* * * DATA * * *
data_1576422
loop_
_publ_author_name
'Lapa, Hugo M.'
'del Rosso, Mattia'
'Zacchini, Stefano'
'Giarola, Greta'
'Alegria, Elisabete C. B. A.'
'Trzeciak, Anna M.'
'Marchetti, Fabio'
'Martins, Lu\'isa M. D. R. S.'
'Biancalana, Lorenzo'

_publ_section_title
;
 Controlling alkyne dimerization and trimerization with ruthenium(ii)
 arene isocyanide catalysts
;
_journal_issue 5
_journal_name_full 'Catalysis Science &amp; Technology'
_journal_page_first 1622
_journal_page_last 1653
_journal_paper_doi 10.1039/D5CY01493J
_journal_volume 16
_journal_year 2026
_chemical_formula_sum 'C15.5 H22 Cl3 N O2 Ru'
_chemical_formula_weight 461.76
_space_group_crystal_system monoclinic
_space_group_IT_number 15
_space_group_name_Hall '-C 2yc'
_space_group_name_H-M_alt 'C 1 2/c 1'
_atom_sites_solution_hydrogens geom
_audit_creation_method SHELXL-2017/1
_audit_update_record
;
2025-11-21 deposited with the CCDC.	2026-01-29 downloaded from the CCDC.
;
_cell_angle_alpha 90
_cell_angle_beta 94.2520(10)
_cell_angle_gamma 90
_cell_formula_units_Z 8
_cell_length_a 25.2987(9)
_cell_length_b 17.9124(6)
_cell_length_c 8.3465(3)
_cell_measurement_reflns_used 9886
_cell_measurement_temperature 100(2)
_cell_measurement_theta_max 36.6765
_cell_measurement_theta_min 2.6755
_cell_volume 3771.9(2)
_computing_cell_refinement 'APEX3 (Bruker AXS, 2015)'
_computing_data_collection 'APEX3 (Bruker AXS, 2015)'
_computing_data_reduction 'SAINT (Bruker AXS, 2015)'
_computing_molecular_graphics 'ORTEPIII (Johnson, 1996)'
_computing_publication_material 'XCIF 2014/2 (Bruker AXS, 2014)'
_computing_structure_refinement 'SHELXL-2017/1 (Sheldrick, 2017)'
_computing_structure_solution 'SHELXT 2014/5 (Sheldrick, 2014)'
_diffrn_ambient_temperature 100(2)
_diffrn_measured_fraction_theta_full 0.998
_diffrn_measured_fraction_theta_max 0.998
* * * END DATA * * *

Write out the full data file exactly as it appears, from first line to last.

data_1576422
loop_
_publ_author_name
'Lapa, Hugo M.'
'del Rosso, Mattia'
'Zacchini, Stefano'
'Giarola, Greta'
'Alegria, Elisabete C. B. A.'
'Trzeciak, Anna M.'
'Marchetti, Fabio'
'Martins, Lu\'isa M. D. R. S.'
'Biancalana, Lorenzo'

_publ_section_title
;
 Controlling alkyne dimerization and trimerization with ruthenium(ii)
 arene isocyanide catalysts
;
_journal_issue 5
_journal_name_full 'Catalysis Science &amp; Technology'
_journal_page_first 1622
_journal_page_last 1653
_journal_paper_doi 10.1039/D5CY01493J
_journal_volume 16
_journal_year 2026
_chemical_formula_sum 'C15.5 H22 Cl3 N O2 Ru'
_chemical_formula_weight 461.76
_space_group_crystal_system monoclinic
_space_group_IT_number 15
_space_group_name_Hall '-C 2yc'
_space_group_name_H-M_alt 'C 1 2/c 1'
_atom_sites_solution_hydrogens geom
_audit_creation_method SHELXL-2017/1
_audit_update_record
;
2025-11-21 deposited with the CCDC.	2026-01-29 downloaded from the CCDC.
;
_cell_angle_alpha 90
_cell_angle_beta 94.2520(10)
_cell_angle_gamma 90
_cell_formula_units_Z 8
_cell_length_a 25.2987(9)
_cell_length_b 17.9124(6)
_cell_length_c 8.3465(3)
_cell_measurement_reflns_used 9886
_cell_measurement_temperature 100(2)
_cell_measurement_theta_max 36.6765
_cell_measurement_theta_min 2.6755
_cell_volume 3771.9(2)
_computing_cell_refinement 'APEX3 (Bruker AXS, 2015)'
_computing_data_collection 'APEX3 (Bruker AXS, 2015)'
_computing_data_reduction 'SAINT (Bruker AXS, 2015)'
_computing_molecular_graphics 'ORTEPIII (Johnson, 1996)'
_computing_publication_material 'XCIF 2014/2 (Bruker AXS, 2014)'
_computing_structure_refinement 'SHELXL-2017/1 (Sheldrick, 2017)'
_computing_structure_solution 'SHELXT 2014/5 (Sheldrick, 2014)'
_diffrn_ambient_temperature 100(2)
_diffrn_measured_fraction_theta_full 0.998
_diffrn_measured_fraction_theta_max 0.998